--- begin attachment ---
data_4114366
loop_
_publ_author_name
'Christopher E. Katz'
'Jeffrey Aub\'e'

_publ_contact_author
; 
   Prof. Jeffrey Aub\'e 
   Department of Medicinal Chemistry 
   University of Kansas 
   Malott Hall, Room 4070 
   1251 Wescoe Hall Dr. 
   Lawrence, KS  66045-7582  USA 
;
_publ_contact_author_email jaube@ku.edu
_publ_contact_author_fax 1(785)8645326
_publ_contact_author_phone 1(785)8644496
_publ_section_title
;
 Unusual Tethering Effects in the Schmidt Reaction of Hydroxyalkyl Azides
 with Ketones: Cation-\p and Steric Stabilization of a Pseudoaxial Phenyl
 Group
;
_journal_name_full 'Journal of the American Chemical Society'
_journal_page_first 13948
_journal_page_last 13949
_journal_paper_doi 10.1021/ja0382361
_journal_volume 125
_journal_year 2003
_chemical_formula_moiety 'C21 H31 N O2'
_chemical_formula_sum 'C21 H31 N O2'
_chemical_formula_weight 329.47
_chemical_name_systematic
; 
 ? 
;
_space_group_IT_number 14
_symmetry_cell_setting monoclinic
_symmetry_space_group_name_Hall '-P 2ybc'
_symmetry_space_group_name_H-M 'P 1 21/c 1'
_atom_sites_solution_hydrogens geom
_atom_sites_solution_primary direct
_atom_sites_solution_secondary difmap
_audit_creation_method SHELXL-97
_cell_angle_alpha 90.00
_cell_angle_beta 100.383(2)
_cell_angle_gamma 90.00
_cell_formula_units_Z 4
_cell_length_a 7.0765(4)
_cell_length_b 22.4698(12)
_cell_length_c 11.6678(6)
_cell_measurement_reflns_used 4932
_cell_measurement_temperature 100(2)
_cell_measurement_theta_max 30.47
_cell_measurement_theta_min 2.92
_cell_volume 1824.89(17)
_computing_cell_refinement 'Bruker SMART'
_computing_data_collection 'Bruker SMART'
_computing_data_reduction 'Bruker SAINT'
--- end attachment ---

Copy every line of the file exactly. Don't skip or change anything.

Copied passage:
data_4114366
loop_
_publ_author_name
'Christopher E. Katz'
'Jeffrey Aub\'e'

_publ_contact_author
; 
   Prof. Jeffrey Aub\'e 
   Department of Medicinal Chemistry 
   University of Kansas 
   Malott Hall, Room 4070 
   1251 Wescoe Hall Dr. 
   Lawrence, KS  66045-7582  USA 
;
_publ_contact_author_email jaube@ku.edu
_publ_contact_author_fax 1(785)8645326
_publ_contact_author_phone 1(785)8644496
_publ_section_title
;
 Unusual Tethering Effects in the Schmidt Reaction of Hydroxyalkyl Azides
 with Ketones: Cation-\p and Steric Stabilization of a Pseudoaxial Phenyl
 Group
;
_journal_name_full 'Journal of the American Chemical Society'
_journal_page_first 13948
_journal_page_last 13949
_journal_paper_doi 10.1021/ja0382361
_journal_volume 125
_journal_year 2003
_chemical_formula_moiety 'C21 H31 N O2'
_chemical_formula_sum 'C21 H31 N O2'
_chemical_formula_weight 329.47
_chemical_name_systematic
; 
 ? 
;
_space_group_IT_number 14
_symmetry_cell_setting monoclinic
_symmetry_space_group_name_Hall '-P 2ybc'
_symmetry_space_group_name_H-M 'P 1 21/c 1'
_atom_sites_solution_hydrogens geom
_atom_sites_solution_primary direct
_atom_sites_solution_secondary difmap
_audit_creation_method SHELXL-97
_cell_angle_alpha 90.00
_cell_angle_beta 100.383(2)
_cell_angle_gamma 90.00
_cell_formula_units_Z 4
_cell_length_a 7.0765(4)
_cell_length_b 22.4698(12)
_cell_length_c 11.6678(6)
_cell_measurement_reflns_used 4932
_cell_measurement_temperature 100(2)
_cell_measurement_theta_max 30.47
_cell_measurement_theta_min 2.92
_cell_volume 1824.89(17)
_computing_cell_refinement 'Bruker SMART'
_computing_data_collection 'Bruker SMART'
_computing_data_reduction 'Bruker SAINT'